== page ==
However, if you judge it to be danger and take out your spear while running away from the place, but then realize that it was nothing, there is no mortal cost to you. Sure, you got a bit sweaty, but you are still alive to hunt another day.
You see what I am getting at? It is much more costly if you judge something to be of no importance, when it is in fact significant, than it is if you judge something significant and there is nothing there.
In the first instance, you die, while in the second one, you continue on living and potentially pass on your genes. Your brain is wired to err on the side of caution.
This is where cognitive biases come from. Your brain evaluates thousands of stimuli from the outside every second, and sometimes it makes mistakes.
However that mistake doesn’t matter if it doesn’t kill you. What matters is that that specific way of solving problems and making decisions keeps you alive the rest of the time.
The brain looks at these different pieces of information and tries to make patterns out of them. If a wrong pattern emerges, it is called a cognitive bias.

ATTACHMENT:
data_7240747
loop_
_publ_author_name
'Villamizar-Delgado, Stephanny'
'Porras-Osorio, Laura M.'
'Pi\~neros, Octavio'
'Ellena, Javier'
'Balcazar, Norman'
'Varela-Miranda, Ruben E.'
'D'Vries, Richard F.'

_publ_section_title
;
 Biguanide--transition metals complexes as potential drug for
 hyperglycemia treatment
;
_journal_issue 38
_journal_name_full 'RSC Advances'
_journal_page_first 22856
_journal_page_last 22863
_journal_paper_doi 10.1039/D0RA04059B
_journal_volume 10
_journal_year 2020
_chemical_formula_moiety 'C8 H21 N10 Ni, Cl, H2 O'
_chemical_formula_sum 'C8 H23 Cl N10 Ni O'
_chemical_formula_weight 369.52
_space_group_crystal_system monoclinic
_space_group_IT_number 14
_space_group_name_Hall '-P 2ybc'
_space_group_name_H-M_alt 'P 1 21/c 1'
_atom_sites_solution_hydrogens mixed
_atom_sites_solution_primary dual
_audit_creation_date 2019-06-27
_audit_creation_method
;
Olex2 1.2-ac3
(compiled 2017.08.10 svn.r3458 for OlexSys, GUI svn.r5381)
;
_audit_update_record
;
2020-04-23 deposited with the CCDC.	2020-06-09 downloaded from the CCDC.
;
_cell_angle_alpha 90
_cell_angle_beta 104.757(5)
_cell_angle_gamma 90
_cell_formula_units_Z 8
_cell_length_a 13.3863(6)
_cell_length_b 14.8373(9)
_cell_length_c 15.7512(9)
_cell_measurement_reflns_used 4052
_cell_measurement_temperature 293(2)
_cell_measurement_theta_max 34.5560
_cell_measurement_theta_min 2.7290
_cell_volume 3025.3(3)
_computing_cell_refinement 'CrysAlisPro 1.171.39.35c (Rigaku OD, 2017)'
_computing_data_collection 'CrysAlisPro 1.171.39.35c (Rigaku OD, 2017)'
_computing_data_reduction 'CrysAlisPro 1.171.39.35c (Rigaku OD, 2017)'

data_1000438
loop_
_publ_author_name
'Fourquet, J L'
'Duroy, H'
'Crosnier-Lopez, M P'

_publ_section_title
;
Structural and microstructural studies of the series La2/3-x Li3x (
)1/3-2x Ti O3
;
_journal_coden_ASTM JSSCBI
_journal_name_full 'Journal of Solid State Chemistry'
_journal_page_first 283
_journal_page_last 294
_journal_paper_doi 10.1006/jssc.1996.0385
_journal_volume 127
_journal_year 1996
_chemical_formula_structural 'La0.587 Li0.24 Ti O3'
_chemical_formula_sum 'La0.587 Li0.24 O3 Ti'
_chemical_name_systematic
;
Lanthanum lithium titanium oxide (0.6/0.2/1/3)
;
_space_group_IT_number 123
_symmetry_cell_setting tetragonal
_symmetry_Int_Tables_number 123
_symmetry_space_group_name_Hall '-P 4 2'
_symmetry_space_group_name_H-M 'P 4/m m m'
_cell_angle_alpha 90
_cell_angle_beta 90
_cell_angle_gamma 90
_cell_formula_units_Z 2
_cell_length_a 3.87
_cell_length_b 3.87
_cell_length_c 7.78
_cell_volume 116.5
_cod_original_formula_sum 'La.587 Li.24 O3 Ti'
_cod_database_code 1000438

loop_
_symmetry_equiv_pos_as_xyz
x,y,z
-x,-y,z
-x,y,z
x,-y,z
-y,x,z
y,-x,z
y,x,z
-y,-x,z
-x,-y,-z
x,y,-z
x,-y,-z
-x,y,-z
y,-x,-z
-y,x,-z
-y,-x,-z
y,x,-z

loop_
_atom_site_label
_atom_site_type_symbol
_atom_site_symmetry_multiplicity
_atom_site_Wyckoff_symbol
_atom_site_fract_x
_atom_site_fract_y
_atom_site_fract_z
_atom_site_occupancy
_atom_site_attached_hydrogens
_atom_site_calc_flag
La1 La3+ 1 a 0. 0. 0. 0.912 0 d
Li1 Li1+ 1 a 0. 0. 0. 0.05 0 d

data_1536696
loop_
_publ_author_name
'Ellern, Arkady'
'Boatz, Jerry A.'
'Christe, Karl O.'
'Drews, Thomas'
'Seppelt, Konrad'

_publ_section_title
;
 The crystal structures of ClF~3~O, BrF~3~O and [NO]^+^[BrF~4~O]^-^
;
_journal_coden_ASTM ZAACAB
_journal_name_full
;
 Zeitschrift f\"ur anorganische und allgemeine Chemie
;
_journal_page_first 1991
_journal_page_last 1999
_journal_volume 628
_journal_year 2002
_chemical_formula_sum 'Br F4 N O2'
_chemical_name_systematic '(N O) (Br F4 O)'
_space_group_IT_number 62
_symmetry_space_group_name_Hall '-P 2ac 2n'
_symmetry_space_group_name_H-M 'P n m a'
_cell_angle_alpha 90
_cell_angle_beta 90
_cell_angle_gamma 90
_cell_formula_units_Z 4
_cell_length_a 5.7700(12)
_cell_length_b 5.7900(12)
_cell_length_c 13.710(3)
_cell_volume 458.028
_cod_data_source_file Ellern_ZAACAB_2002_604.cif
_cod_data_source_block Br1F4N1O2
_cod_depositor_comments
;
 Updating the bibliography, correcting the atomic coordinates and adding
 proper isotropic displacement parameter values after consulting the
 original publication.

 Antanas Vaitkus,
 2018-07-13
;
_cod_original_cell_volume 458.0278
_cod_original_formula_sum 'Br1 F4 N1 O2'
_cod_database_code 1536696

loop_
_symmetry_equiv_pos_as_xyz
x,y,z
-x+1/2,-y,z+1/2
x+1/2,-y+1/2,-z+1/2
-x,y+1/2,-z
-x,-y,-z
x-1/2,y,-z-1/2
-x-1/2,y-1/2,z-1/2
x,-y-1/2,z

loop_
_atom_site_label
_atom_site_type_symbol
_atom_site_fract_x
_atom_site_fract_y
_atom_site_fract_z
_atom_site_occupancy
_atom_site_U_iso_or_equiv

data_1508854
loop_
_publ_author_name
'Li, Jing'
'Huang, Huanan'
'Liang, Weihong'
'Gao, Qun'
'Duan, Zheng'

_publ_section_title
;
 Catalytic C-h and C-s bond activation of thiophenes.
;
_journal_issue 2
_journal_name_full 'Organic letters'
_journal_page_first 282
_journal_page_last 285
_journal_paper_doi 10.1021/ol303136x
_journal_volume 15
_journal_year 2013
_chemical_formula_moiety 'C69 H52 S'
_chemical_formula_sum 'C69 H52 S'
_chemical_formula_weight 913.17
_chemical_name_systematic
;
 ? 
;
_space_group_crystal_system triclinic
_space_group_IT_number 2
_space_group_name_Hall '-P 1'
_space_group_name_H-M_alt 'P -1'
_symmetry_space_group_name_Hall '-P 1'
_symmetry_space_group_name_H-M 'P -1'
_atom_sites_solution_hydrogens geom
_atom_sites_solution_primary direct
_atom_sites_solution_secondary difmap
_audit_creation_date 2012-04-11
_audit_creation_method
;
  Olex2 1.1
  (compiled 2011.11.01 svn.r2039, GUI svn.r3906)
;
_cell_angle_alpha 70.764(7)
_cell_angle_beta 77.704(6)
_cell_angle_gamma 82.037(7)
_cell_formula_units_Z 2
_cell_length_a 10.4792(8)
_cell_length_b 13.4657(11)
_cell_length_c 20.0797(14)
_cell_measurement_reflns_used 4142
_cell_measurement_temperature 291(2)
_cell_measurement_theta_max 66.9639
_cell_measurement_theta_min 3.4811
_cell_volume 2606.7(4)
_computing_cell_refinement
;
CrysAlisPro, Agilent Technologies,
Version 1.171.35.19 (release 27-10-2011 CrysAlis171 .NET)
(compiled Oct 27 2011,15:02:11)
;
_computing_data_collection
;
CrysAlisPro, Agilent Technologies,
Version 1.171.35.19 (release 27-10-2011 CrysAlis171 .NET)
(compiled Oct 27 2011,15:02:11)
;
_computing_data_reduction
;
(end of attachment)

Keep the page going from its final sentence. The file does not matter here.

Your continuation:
One thing that I have noticed is that since now the study of cognitive biases is very popular, psychologists keep on coming out with newer and newer types of these almost every day. Sometimes many of these are very similar.
It’s hard to keep track of all of them. So I decided to sit my ass down and simplify things for myself. At the end, I came out with a small framework to help me make sense of cognitive biases.
I have based this framework on some of the things discussed above. Survival and reproduction are the two main goals that drive human existence.
Heuristics or mental shortcuts developed in order to help humans survive long enough to reproduce. These mental shortcuts need to be fast and efficient.